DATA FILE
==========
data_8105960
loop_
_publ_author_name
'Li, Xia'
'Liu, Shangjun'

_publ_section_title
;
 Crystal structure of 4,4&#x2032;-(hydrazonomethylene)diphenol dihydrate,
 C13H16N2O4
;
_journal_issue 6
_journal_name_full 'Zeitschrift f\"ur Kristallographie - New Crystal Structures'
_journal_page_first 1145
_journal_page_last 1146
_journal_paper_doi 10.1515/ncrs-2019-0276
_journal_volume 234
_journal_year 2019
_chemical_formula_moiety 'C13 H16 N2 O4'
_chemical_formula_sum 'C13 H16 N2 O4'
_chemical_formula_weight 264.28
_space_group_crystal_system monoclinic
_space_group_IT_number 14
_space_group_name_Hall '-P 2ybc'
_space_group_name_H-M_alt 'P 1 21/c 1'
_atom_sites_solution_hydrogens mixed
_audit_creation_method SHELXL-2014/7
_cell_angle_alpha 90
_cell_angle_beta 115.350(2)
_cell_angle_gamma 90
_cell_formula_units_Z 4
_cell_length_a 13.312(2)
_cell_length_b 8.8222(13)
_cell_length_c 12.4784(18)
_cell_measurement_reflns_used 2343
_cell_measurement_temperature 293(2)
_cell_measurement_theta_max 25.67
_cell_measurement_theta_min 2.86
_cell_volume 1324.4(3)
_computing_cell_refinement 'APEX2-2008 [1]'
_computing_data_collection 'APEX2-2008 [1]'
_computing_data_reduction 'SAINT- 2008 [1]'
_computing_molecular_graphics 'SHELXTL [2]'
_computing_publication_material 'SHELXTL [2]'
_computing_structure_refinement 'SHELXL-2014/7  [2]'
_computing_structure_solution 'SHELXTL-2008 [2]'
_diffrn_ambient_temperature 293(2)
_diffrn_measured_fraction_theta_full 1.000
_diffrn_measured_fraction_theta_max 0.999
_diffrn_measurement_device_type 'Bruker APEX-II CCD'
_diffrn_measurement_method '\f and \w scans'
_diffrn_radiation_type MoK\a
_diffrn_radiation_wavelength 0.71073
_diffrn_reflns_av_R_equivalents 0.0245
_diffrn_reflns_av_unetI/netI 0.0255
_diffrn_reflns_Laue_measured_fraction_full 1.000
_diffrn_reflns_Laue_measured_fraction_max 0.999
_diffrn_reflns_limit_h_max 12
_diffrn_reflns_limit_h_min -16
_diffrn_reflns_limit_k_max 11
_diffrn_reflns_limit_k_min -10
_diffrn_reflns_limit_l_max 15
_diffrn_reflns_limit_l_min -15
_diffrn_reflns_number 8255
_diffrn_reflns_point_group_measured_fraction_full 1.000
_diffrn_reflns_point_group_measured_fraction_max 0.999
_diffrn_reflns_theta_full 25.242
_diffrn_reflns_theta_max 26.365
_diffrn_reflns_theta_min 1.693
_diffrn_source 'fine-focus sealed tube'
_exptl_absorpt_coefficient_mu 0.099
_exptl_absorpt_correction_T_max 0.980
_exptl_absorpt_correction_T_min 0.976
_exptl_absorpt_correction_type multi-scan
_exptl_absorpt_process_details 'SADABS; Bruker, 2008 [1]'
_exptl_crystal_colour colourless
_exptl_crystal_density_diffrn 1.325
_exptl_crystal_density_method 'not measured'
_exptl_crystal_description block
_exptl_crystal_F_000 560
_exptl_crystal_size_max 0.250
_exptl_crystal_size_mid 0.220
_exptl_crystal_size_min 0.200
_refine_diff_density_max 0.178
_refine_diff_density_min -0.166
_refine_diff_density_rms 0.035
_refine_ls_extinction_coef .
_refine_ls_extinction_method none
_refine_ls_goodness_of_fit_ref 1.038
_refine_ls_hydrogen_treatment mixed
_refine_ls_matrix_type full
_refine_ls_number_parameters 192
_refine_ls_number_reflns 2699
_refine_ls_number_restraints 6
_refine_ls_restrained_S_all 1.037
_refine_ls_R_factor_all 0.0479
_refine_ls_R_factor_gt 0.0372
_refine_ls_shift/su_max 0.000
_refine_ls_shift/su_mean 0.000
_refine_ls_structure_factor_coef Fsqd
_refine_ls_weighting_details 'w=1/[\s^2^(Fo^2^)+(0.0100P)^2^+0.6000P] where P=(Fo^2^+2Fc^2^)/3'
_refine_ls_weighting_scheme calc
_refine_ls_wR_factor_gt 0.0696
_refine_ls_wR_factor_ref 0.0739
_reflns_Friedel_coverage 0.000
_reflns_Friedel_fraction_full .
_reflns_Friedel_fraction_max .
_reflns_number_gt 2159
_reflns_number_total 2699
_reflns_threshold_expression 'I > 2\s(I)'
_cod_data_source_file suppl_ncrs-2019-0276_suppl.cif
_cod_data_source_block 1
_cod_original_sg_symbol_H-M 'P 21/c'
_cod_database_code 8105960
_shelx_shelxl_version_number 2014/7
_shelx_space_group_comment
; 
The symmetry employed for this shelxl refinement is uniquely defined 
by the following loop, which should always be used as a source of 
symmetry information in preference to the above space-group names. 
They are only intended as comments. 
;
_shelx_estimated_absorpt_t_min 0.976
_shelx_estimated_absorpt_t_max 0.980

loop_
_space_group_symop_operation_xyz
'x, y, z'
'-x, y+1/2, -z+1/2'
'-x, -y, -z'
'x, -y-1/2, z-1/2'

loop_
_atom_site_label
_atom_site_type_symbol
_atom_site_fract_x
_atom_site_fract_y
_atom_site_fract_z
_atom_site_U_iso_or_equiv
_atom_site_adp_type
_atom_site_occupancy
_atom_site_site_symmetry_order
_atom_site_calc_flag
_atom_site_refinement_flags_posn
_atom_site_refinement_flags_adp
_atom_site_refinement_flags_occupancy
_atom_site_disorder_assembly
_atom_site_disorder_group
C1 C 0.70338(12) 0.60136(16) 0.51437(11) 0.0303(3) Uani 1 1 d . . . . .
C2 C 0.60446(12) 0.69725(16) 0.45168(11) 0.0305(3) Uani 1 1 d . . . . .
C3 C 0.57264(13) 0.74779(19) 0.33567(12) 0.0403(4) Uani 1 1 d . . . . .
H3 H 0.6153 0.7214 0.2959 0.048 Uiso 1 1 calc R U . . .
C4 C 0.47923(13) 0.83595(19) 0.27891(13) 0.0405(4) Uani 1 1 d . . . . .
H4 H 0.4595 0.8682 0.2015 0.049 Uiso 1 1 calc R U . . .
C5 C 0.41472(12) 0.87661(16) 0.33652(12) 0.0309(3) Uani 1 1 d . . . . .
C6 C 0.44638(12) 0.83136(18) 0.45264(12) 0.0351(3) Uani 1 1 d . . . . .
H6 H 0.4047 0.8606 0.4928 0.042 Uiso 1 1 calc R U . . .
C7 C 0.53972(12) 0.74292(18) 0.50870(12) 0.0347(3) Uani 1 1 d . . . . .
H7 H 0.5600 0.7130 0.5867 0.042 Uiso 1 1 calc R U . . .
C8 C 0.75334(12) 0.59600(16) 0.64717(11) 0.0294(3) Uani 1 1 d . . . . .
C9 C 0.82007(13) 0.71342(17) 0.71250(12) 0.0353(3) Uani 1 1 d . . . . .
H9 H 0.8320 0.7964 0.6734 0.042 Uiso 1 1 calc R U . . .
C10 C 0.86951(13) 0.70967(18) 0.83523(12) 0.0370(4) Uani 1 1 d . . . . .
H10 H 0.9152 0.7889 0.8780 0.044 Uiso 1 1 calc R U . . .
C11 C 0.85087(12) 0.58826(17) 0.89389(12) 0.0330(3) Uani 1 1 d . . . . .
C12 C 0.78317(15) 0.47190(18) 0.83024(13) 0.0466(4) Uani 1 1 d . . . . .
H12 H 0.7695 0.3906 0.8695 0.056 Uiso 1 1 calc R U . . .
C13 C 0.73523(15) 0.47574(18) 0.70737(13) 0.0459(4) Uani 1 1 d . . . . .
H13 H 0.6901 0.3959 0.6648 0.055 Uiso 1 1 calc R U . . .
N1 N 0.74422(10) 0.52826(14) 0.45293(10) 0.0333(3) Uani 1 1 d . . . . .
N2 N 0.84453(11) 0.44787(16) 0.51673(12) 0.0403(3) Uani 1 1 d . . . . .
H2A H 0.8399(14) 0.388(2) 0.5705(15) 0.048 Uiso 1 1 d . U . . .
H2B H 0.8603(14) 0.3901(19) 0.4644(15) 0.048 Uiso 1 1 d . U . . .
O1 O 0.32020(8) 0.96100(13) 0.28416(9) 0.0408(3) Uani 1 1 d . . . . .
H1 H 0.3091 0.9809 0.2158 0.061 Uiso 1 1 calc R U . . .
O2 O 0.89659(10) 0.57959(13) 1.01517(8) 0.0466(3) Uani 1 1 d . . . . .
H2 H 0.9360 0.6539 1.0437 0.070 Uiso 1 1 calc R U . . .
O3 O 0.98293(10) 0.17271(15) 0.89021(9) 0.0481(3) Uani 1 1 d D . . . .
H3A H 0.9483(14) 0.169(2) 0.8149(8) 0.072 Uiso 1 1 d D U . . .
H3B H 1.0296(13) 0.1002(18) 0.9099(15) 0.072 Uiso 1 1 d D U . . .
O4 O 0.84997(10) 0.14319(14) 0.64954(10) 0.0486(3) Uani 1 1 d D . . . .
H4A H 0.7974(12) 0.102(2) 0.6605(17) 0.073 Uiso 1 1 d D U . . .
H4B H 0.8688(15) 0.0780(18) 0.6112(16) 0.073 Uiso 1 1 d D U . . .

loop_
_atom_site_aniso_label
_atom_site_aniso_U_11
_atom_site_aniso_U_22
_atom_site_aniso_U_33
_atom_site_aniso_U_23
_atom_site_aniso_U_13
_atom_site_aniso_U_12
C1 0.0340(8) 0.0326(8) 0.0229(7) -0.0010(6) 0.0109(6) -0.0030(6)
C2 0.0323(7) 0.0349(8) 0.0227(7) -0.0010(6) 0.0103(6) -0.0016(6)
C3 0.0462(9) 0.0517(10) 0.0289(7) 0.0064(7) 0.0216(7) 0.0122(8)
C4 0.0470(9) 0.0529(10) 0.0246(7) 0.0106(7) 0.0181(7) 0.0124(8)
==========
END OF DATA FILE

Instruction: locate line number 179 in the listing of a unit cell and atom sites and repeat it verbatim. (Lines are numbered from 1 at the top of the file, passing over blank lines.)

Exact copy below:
H4A H 0.7974(12) 0.102(2) 0.6605(17) 0.073 Uiso 1 1 d D U . . .